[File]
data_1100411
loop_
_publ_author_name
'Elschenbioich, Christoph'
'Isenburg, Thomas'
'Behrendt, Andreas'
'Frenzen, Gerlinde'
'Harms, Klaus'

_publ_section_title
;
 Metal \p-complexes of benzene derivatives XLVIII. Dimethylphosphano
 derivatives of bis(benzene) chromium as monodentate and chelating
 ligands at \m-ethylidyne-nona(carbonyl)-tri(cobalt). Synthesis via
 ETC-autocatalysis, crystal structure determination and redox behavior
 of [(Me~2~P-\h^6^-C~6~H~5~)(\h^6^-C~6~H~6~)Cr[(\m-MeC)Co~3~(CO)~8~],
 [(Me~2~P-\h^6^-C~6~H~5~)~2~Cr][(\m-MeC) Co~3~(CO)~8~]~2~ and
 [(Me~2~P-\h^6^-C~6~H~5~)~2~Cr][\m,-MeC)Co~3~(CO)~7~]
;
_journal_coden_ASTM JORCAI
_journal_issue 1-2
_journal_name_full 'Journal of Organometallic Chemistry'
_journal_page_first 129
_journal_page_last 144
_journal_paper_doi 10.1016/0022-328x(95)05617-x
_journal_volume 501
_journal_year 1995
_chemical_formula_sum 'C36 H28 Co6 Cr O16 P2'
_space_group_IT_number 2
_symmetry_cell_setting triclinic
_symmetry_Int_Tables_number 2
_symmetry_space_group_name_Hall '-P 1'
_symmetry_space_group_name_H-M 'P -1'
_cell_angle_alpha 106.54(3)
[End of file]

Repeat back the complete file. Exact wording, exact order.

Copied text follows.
data_1100411
loop_
_publ_author_name
'Elschenbioich, Christoph'
'Isenburg, Thomas'
'Behrendt, Andreas'
'Frenzen, Gerlinde'
'Harms, Klaus'

_publ_section_title
;
 Metal \p-complexes of benzene derivatives XLVIII. Dimethylphosphano
 derivatives of bis(benzene) chromium as monodentate and chelating
 ligands at \m-ethylidyne-nona(carbonyl)-tri(cobalt). Synthesis via
 ETC-autocatalysis, crystal structure determination and redox behavior
 of [(Me~2~P-\h^6^-C~6~H~5~)(\h^6^-C~6~H~6~)Cr[(\m-MeC)Co~3~(CO)~8~],
 [(Me~2~P-\h^6^-C~6~H~5~)~2~Cr][(\m-MeC) Co~3~(CO)~8~]~2~ and
 [(Me~2~P-\h^6^-C~6~H~5~)~2~Cr][\m,-MeC)Co~3~(CO)~7~]
;
_journal_coden_ASTM JORCAI
_journal_issue 1-2
_journal_name_full 'Journal of Organometallic Chemistry'
_journal_page_first 129
_journal_page_last 144
_journal_paper_doi 10.1016/0022-328x(95)05617-x
_journal_volume 501
_journal_year 1995
_chemical_formula_sum 'C36 H28 Co6 Cr O16 P2'
_space_group_IT_number 2
_symmetry_cell_setting triclinic
_symmetry_Int_Tables_number 2
_symmetry_space_group_name_Hall '-P 1'
_symmetry_space_group_name_H-M 'P -1'
_cell_angle_alpha 106.54(3)